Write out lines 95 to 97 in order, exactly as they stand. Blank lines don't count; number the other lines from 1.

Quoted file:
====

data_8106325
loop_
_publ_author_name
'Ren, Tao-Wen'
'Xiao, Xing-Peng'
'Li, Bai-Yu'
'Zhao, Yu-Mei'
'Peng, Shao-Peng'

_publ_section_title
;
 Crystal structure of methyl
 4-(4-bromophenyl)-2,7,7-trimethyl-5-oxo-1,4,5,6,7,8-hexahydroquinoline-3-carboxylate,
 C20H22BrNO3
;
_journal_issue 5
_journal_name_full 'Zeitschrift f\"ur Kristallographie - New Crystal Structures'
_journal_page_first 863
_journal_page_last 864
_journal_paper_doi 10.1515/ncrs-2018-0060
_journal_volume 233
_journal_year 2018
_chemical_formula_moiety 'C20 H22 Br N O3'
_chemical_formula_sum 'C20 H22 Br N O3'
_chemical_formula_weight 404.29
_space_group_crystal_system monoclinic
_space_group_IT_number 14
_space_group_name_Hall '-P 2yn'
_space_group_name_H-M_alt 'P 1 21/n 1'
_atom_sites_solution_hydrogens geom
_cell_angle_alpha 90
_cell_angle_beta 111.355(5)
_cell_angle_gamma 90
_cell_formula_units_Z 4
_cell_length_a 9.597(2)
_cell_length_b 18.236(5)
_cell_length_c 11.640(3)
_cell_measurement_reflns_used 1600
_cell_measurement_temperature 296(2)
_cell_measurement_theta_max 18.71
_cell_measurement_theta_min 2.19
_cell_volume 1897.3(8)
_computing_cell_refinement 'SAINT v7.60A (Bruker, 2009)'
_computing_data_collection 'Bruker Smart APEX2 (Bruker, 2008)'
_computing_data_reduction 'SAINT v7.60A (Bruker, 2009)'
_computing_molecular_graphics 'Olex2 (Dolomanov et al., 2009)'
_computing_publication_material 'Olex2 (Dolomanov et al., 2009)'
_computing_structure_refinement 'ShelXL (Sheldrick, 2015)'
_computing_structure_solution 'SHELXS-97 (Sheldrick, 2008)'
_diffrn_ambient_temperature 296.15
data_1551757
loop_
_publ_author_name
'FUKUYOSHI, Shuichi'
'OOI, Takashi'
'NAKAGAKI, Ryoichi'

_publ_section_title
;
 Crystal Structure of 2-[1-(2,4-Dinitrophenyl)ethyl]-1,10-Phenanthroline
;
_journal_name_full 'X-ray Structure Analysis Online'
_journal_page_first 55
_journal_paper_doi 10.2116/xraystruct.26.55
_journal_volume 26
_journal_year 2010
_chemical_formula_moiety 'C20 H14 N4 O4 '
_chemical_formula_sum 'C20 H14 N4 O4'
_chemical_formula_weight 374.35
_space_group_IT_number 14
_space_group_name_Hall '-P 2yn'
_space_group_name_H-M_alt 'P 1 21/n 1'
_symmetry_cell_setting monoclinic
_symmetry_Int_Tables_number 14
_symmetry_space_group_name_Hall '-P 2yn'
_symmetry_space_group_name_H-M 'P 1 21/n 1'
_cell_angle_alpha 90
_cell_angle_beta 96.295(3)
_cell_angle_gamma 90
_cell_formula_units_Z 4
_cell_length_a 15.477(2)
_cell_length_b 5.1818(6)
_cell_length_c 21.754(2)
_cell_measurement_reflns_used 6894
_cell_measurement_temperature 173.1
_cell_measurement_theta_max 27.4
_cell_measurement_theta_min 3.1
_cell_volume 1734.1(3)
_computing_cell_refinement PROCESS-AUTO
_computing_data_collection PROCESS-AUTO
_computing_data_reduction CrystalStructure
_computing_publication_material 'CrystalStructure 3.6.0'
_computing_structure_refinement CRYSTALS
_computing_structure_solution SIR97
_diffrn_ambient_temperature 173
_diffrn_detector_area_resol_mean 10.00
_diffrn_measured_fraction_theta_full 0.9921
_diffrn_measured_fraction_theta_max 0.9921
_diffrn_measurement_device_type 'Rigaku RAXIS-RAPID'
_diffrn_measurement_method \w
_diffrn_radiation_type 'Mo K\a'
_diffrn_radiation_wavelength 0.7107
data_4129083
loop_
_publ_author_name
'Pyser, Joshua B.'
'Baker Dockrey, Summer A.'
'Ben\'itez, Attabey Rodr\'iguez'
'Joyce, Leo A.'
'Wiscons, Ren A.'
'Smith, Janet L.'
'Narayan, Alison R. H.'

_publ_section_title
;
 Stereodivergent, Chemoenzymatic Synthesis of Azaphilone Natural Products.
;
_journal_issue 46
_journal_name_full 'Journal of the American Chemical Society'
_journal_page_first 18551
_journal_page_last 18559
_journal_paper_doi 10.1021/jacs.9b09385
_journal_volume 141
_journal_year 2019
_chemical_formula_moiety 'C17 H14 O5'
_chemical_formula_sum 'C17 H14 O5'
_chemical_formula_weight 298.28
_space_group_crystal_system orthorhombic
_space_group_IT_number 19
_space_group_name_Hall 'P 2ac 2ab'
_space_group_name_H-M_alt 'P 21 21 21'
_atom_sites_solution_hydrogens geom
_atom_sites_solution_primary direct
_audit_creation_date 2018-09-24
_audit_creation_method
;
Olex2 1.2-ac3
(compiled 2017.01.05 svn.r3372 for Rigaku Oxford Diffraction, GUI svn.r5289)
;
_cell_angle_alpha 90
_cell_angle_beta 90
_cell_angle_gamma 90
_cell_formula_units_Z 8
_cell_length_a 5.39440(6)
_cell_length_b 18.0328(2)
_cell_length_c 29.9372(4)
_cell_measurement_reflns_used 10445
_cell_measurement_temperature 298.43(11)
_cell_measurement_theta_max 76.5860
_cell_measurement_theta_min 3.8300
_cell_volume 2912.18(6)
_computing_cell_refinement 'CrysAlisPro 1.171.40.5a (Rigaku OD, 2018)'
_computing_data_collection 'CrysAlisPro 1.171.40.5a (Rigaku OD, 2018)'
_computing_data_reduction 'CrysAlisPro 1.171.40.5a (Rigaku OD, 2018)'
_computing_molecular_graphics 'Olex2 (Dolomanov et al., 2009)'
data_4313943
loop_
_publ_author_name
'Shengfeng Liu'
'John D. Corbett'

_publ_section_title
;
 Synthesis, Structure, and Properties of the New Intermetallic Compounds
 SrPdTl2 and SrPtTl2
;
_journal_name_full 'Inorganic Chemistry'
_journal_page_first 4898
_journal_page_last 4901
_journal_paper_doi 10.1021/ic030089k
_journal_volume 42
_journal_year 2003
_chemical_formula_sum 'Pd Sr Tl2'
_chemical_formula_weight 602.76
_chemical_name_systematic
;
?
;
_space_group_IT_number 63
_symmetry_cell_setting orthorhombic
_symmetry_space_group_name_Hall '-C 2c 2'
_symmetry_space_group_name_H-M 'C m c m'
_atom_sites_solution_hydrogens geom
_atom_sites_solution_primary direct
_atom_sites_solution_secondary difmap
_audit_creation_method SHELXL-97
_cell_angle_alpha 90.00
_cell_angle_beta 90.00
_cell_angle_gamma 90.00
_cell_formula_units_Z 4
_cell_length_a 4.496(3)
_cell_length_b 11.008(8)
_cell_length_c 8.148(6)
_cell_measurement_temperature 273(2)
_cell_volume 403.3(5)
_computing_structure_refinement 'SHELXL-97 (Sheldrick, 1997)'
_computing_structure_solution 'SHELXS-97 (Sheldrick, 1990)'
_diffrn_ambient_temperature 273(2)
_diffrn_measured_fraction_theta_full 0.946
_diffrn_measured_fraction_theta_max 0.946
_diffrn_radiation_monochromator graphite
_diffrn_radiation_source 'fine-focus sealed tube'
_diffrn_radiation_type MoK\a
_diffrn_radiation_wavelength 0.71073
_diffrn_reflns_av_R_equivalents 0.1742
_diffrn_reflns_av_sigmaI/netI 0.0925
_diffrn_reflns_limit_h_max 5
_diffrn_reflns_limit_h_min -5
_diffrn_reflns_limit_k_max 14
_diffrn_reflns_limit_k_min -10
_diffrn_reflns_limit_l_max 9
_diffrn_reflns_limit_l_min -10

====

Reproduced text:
_diffrn_measured_fraction_theta_full 0.9921
_diffrn_measured_fraction_theta_max 0.9921
_diffrn_measurement_device_type 'Rigaku RAXIS-RAPID'